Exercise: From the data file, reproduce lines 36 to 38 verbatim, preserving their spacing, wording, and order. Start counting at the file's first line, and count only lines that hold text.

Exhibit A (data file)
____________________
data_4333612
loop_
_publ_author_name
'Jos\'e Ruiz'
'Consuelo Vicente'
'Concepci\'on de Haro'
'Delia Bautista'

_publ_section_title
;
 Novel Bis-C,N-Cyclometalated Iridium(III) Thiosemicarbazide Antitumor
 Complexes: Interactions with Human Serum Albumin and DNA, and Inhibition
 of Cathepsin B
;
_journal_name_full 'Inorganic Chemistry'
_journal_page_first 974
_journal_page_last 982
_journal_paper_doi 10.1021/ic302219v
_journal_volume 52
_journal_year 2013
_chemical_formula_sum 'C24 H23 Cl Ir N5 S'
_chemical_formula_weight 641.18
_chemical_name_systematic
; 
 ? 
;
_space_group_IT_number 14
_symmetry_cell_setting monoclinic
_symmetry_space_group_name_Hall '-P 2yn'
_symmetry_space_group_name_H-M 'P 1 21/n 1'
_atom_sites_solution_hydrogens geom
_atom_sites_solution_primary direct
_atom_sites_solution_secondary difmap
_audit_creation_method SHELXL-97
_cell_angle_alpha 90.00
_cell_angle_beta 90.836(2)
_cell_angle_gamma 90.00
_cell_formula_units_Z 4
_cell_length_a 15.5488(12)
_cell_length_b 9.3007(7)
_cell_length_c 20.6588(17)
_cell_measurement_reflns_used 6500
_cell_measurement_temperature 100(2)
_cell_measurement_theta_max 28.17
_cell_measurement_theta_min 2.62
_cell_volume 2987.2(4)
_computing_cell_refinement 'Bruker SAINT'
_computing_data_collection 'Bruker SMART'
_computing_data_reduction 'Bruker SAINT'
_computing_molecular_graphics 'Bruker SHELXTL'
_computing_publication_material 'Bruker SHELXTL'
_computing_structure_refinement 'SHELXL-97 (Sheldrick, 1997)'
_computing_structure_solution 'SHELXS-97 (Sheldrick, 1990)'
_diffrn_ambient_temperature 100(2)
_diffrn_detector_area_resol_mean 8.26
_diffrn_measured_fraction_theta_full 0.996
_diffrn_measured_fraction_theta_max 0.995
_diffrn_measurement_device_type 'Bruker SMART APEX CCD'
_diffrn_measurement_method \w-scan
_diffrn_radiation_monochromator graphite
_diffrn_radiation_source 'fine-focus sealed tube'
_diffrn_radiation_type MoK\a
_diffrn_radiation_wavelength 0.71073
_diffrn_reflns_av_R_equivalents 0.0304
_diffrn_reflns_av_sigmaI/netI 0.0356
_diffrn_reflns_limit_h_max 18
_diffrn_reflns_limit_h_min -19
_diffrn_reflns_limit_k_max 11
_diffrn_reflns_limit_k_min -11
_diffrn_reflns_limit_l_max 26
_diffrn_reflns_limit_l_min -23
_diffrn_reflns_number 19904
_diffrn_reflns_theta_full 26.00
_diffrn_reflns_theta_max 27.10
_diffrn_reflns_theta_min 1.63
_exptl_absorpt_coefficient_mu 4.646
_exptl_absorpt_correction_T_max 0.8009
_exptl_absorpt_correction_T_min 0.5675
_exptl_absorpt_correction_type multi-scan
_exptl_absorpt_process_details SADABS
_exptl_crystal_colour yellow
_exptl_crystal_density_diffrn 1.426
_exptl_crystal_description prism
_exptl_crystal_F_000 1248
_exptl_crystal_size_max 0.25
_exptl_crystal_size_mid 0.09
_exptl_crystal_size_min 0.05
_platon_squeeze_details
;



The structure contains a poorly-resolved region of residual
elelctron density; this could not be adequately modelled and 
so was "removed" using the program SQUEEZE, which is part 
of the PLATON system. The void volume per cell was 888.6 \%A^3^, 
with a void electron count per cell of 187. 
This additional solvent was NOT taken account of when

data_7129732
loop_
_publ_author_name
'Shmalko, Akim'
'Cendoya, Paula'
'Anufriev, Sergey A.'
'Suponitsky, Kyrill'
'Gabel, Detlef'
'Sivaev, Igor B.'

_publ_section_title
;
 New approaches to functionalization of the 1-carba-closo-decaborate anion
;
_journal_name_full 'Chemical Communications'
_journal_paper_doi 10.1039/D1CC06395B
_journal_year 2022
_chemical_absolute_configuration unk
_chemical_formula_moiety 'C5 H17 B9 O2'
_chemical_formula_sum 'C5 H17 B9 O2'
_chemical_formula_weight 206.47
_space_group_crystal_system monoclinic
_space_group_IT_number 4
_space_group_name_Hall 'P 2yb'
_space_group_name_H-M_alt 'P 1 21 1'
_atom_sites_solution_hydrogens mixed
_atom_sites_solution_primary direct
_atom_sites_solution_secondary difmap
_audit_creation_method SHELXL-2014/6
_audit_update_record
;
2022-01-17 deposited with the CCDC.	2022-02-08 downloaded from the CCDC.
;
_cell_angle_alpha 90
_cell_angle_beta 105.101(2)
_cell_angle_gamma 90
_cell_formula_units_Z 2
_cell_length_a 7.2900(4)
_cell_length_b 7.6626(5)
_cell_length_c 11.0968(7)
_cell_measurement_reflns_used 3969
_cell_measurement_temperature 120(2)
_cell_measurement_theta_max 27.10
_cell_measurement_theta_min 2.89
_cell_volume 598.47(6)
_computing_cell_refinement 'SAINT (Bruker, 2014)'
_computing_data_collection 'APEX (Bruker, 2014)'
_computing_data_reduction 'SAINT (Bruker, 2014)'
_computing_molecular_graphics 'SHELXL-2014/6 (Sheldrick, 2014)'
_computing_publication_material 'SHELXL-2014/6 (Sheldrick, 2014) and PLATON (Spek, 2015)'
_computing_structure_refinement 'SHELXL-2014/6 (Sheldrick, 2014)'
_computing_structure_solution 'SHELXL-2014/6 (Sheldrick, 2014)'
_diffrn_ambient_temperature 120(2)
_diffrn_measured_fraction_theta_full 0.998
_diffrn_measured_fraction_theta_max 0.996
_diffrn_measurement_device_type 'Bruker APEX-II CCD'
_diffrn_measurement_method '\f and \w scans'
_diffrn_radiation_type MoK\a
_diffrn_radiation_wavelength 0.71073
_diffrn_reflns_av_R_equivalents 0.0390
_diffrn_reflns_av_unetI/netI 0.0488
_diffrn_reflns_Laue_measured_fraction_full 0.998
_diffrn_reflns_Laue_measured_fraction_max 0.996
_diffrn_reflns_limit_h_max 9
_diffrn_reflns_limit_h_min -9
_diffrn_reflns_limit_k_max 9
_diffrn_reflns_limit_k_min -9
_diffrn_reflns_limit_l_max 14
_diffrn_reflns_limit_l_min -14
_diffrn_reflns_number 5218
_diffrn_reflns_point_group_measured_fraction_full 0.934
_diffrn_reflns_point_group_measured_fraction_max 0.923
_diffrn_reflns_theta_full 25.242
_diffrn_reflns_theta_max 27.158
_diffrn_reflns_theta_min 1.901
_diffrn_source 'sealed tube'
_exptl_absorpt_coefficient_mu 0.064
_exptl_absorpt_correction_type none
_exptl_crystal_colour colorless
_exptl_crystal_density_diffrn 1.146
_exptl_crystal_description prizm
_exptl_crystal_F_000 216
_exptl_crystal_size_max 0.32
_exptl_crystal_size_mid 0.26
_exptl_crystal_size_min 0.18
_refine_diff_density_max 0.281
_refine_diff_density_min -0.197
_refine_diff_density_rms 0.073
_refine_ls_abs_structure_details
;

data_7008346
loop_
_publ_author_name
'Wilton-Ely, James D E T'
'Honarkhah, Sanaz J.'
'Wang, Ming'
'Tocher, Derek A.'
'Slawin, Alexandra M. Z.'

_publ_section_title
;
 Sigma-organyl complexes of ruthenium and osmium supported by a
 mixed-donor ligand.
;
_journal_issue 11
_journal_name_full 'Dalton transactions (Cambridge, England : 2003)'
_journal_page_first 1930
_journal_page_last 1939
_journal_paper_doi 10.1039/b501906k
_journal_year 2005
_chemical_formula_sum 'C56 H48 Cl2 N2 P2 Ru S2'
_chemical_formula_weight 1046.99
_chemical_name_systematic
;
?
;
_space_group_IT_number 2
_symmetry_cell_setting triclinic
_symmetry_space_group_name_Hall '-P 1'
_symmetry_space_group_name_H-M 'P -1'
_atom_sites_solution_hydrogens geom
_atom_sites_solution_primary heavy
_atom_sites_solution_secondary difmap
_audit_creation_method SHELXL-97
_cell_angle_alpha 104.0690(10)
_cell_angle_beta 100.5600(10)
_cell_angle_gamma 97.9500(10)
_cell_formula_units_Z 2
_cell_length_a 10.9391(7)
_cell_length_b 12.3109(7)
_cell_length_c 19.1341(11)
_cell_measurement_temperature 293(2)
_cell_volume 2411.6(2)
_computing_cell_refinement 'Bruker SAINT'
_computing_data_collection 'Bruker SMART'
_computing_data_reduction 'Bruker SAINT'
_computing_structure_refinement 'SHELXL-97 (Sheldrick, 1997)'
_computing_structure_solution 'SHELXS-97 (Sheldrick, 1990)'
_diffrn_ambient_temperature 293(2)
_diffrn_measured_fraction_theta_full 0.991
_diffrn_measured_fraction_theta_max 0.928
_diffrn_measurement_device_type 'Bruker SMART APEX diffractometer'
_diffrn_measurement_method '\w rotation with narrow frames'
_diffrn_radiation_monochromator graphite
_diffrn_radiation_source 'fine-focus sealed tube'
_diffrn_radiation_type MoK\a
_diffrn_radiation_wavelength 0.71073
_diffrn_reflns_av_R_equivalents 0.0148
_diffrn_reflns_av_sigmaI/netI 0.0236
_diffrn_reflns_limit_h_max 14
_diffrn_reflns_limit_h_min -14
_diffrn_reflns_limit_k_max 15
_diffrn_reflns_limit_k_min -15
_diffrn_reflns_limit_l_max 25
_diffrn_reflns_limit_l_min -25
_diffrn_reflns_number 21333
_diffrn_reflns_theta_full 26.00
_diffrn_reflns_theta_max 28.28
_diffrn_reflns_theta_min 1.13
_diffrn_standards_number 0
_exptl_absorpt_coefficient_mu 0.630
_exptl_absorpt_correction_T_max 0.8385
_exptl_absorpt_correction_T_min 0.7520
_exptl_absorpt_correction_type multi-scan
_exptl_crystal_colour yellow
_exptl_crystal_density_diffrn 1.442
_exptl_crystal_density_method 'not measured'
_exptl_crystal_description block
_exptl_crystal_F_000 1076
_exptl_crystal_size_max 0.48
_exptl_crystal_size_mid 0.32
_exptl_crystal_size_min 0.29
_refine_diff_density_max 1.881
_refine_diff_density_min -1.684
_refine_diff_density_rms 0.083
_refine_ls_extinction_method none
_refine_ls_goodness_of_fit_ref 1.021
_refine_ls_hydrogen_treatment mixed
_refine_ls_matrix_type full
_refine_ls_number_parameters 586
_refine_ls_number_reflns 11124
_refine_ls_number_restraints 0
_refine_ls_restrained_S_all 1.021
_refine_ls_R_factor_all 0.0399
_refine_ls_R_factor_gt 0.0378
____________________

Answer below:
_cell_angle_gamma 90.00
_cell_formula_units_Z 4
_cell_length_a 15.5488(12)